Μάρτιος 17, 2022

CNC and casual observations

Yesterday I published the post below on the journal of the CNC Puebla 2022 project, in Spanish (link: https://www.inaturalist.org/projects/cnc-2022-puebla/journal/63054). I now offer an English translation, hoping that it will encourage discussion.
@amyjaecker-jones @carlos2 @elizatorres @kestrel @kueda @lhiggins @loarie @song-dog

No casual observations on the CNC Puebla 2022

The City Nature Challenge Puebla 2022 is programmed in such a way that observations marked as "casual" are not included. In previous years, these observations accounted for about 20–30% of the observations made in the challenges corresponding to our city ― so there is a risk that several of your observations, for which you invested time and perhaps resources, will not be uploaded to the project. What to do about it?
In this text we will explore what casual observations are, why the decision was made to exclude them, and how we can improve the quality of our observations so that they are not marked as casual.

What is a casual observation?
The iNaturalist network is a community science network that aims to connect people with nature. Many people use the portal in different ways and for different purposes, but the most important byproduct derived from its main objective is to serve as a database of observations of flora and fauna which may contribute to the study of biodiversity. As the data generated in iNaturalist are shared with other pages and are potential material to generate knowledge, it is important that the observations have a certain degree of quality for the record to be reliable ― that is, to make sure that the organism was really observed in a given place and time. We can summarize it this way:

  1. The observation must specify the exact date on which it was made.
    Some species exhibit seasonal behaviors, such as flowering or migration. Observing species at a time that confirms this behavior adds to the existing data. If a species is observed at a time that contradicts this behavior, it becomes an observation of special relevance that could be the basis for more detailed research.

  2. The observation must specify the correct location where it was made.
    Like time, many species also have specific geographic ranges. Finding a species outside its nominal range can help us better understand this species and its interaction with the environment.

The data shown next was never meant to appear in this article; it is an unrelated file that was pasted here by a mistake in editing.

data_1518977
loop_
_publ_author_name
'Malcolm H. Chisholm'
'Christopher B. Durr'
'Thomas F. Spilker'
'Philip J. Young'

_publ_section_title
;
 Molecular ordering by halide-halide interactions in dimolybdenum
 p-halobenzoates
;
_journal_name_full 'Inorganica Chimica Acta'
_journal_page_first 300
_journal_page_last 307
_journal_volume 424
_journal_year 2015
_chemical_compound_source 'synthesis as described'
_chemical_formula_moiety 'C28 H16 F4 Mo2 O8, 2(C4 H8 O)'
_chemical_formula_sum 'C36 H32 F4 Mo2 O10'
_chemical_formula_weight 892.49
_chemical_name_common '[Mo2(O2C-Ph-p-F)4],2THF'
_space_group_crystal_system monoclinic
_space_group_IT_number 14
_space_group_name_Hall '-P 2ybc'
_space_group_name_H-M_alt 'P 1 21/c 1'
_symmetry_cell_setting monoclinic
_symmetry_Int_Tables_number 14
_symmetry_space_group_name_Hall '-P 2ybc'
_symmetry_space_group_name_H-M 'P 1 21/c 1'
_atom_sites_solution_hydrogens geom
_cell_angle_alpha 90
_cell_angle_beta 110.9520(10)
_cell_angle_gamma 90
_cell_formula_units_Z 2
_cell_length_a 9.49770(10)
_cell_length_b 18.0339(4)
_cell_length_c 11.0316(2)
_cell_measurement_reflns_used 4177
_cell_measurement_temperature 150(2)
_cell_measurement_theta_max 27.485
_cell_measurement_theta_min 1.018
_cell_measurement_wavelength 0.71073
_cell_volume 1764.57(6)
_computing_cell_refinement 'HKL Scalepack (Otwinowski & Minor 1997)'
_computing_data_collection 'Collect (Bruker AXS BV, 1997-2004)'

3. The observation should be of a wild organism (i.e. not cultivated, not domestic, not in captivity).
    This is a precept we must not forget. iNaturalist accepts observations of any kind, but focuses especially on wildlife. Observations of cultivated plants or pets do not contribute to the study of biodiversity, since the living being in question is in the observation site by the decision of a human, rather than by the nature of this organism.

  4. The observation must have an audiovisual medium as evidence (photo or sound of the organism).
    To avoid generating false data, iNaturalist is not satisfied with a simple statement, but requires proof that you actually observed the species in question. It is important to emphasize that you must be the author of said media. Avoid uploading photos or sounds that you have not captured personally, unless you have the author's consent (e.g., photo taken by a family member or friend).

  5. The observation must be unique (not duplicated).
    An observation attests that a particular user detected the presence of an organism at a particular place and time. It is valid to upload observations of the same organism on different dates (e.g. to attest to seasonality), but audiovisual media of an organism recorded during a single sighting constitutes a single observation and should be grouped as such.

  6. The observation must not be of a human.